When I drove down to our local Walmart to pick up my online order, I gotta be honest, I wasn’t expecting much. For under $200, I don’t recall very many Chromebooks that deliver any kind of real-world performance. I certainly can’t think of any devices in that price range that I’d actually recommend to anyone. Still, there’s always an exception to the rule and the Lenovo IdeaPad Chromebook 3 may be just that. A unicorn. An anomaly.
When you think about Chromebooks under $250, I often think of the older Acer 15 with 2GB of RAM, dismal display and an archaic Braswell processor. Most other devices in that price range are either on their way out the updates door or they are simply just garbage. I mean honestly, we’ve reviewed $350 Apollo Lake Chromebooks that I wouldn’t wish on my worst enemy. (HP, I’m looking at you.) So, when I unboxed the $169 Lenovo Chromebook 3, my expectations were well-tempered, to say the least. Man, was I surprised. After using the Lenovo Chromebook 3 as my daily driver for a little over a week, I’m excited to bring you this review and share my thoughts on the first sub-$200 Chromebook I’d gladly recommend.
- Chrome OS
- Intel Celeron N4020 processor
- 4GB LPDDR4-2400 RAM
- 32GB eMMC storage
- 11.6″ 1366 x 768 TN display @ 250 nits
- 2 x USB-C
- 2 USB-A
- MicroSD card reader and 3.5mm audio jack
- 720p webcam
- Android and Linux apps
- AUE date: May 2026
Out of the box, the Lenovo Chromebook 3 felt well put together if that’s something that you can feel when you first pick up a laptop. The chassis doesn’t have a lot of flex, the hinges are solid and smooth and the weight to body ratio doesn’t make it feel like a clunky slab when you’re carrying it around. This model doesn’t feature any sort of mil-spec ratings to speak of so you probably don’t want to drop-test it but the chassis feels solid enough to take on the normal abuse of daily life.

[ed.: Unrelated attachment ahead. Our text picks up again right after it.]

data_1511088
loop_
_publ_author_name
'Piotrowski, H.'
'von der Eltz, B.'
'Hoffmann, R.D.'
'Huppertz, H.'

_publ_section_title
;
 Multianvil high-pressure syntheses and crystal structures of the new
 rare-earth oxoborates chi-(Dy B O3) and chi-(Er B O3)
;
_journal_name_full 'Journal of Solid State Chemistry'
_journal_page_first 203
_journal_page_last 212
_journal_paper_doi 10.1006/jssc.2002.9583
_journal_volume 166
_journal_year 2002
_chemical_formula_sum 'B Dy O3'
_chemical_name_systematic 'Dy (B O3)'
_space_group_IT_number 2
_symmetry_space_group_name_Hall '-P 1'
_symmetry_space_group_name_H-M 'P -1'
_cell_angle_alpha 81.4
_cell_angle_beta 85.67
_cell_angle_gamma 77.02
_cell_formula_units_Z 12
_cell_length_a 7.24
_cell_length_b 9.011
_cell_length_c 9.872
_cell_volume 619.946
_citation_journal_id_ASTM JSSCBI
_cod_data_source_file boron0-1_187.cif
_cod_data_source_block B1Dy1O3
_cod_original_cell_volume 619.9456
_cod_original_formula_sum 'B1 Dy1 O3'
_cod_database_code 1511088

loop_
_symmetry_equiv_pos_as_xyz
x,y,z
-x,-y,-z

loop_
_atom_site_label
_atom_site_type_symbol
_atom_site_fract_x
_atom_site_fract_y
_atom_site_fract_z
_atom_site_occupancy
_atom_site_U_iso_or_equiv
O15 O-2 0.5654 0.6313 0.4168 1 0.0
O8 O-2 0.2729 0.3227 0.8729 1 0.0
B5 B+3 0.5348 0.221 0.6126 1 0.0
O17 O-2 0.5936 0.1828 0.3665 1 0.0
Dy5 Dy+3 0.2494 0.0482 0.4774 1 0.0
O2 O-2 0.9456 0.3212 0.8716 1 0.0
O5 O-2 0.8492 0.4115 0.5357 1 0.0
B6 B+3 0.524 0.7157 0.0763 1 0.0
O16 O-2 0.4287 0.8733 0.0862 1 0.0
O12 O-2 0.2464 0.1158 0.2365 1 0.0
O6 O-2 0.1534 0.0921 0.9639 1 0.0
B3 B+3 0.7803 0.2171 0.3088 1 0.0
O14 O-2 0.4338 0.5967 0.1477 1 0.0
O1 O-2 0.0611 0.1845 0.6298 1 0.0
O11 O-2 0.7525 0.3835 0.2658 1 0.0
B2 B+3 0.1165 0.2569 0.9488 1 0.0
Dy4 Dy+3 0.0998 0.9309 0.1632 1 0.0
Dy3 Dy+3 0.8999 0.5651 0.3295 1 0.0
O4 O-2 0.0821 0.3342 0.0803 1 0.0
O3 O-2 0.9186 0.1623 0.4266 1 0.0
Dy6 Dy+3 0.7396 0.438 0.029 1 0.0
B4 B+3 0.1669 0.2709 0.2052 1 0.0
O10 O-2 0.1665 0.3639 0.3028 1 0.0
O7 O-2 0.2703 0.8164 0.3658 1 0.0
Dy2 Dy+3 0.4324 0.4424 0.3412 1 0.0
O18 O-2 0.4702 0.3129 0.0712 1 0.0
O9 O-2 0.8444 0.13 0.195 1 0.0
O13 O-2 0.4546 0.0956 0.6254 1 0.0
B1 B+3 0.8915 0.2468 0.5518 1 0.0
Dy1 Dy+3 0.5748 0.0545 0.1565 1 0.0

This Chromebook is a traditional clamshell and despite some confusion around it being listed as “fold-flat,” I found that the screen would actually only open to about 175 degrees. Not a big deal as I don’t really put any of my devices in that position…ever but if you buy one, don’t try to force the display to 180 degrees. It won’t go well for you. Again, this is an all-plastic device but the Chromebook 3 doesn’t feel fragile in your hand and the distinct two-tone lid and textured bottom give it a unique look that aids in making it look “not cheap.”
This is the part of the review that most concerned me when we decided to purchase this Chromebook. Most 11.6′, non-touchscreen Chromebooks have panels that are atrocious. Poor color gamut (washed out colors) is forgivable if a device can offer decent viewing angles and enough brightness to actually work in brighter lighting conditions. Unfortunately, most Chromebooks (and even Windows devices) in the $200-$300 range fail to excel in any of those three departments. The Lenovo Chromebook 3 is one of the few exceptions. Don’t get me wrong, the color accuracy of this TN panel is not great. Okay, I’ll be completely honest. The colors are pretty bad.
That said, this TN display puts out 250 nits of brightness and you can actually see the screen if you’re sitting off-angle. That can’t be said of many “cheap” Chromebooks. It’s not the best display on a Chromebook by any stretch of the imagination but it is most certainly not the worst. Above the screen, you’ll find the standard 720p webcam that works as well as just about any average PC camera.
Keyboard and trackpad
Lenovo has always impressed me with the keyboards in their lesser devices. When it comes to premium Chromebooks, it’s tough to beat a #madebygoogle device and I find I like Acer and ASUS’ keyboards more so than say the Lenovo Yoga Chromebook. Still, on budget devices, Lenovo never seems to “cheap out” like some other OEMs. The keyboard doesn’t feel mushy, it has good travel and just the right amount of resistance that I like when I’m writing for long periods of time. I give the keyboard a solid B+.